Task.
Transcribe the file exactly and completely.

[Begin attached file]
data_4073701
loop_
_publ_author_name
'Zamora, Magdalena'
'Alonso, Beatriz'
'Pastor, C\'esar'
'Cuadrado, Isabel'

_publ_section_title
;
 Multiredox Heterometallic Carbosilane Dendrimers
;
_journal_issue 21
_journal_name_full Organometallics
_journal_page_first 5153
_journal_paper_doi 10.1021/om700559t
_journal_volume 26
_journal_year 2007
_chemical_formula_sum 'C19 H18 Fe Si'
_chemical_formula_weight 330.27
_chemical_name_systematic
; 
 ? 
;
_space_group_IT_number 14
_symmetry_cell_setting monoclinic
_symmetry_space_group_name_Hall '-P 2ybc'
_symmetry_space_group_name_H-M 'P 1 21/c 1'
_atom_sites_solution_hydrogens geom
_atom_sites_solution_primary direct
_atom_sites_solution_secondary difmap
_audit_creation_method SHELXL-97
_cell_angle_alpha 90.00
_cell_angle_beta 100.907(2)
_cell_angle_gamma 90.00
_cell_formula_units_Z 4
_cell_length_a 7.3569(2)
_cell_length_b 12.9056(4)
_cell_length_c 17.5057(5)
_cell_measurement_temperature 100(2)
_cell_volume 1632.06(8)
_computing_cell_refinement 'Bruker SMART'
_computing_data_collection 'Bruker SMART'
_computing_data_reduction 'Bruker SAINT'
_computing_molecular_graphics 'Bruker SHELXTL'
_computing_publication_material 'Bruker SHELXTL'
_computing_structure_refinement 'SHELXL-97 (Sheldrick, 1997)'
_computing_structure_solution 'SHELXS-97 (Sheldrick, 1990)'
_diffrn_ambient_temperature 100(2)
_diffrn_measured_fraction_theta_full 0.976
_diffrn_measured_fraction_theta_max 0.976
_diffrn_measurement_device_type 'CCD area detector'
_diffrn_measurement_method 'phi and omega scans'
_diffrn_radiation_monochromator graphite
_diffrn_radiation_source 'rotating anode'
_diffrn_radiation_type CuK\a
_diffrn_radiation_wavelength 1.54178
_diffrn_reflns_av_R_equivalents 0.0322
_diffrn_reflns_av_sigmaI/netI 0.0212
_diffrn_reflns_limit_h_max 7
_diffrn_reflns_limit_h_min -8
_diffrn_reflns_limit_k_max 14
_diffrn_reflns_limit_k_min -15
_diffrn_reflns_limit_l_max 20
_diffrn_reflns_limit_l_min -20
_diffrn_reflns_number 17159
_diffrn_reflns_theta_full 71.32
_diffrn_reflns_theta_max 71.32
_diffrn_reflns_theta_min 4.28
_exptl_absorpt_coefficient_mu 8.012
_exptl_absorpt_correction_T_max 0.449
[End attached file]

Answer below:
data_4073701
loop_
_publ_author_name
'Zamora, Magdalena'
'Alonso, Beatriz'
'Pastor, C\'esar'
'Cuadrado, Isabel'

_publ_section_title
;
 Multiredox Heterometallic Carbosilane Dendrimers
;
_journal_issue 21
_journal_name_full Organometallics
_journal_page_first 5153
_journal_paper_doi 10.1021/om700559t
_journal_volume 26
_journal_year 2007
_chemical_formula_sum 'C19 H18 Fe Si'
_chemical_formula_weight 330.27
_chemical_name_systematic
; 
 ? 
;
_space_group_IT_number 14
_symmetry_cell_setting monoclinic
_symmetry_space_group_name_Hall '-P 2ybc'
_symmetry_space_group_name_H-M 'P 1 21/c 1'
_atom_sites_solution_hydrogens geom
_atom_sites_solution_primary direct
_atom_sites_solution_secondary difmap
_audit_creation_method SHELXL-97
_cell_angle_alpha 90.00
_cell_angle_beta 100.907(2)
_cell_angle_gamma 90.00
_cell_formula_units_Z 4
_cell_length_a 7.3569(2)
_cell_length_b 12.9056(4)
_cell_length_c 17.5057(5)
_cell_measurement_temperature 100(2)
_cell_volume 1632.06(8)
_computing_cell_refinement 'Bruker SMART'
_computing_data_collection 'Bruker SMART'
_computing_data_reduction 'Bruker SAINT'
_computing_molecular_graphics 'Bruker SHELXTL'
_computing_publication_material 'Bruker SHELXTL'
_computing_structure_refinement 'SHELXL-97 (Sheldrick, 1997)'
_computing_structure_solution 'SHELXS-97 (Sheldrick, 1990)'
_diffrn_ambient_temperature 100(2)
_diffrn_measured_fraction_theta_full 0.976
_diffrn_measured_fraction_theta_max 0.976
_diffrn_measurement_device_type 'CCD area detector'
_diffrn_measurement_method 'phi and omega scans'
_diffrn_radiation_monochromator graphite
_diffrn_radiation_source 'rotating anode'
_diffrn_radiation_type CuK\a
_diffrn_radiation_wavelength 1.54178
_diffrn_reflns_av_R_equivalents 0.0322
_diffrn_reflns_av_sigmaI/netI 0.0212
_diffrn_reflns_limit_h_max 7
_diffrn_reflns_limit_h_min -8
_diffrn_reflns_limit_k_max 14
_diffrn_reflns_limit_k_min -15
_diffrn_reflns_limit_l_max 20
_diffrn_reflns_limit_l_min -20
_diffrn_reflns_number 17159
_diffrn_reflns_theta_full 71.32
_diffrn_reflns_theta_max 71.32
_diffrn_reflns_theta_min 4.28
_exptl_absorpt_coefficient_mu 8.012
_exptl_absorpt_correction_T_max 0.449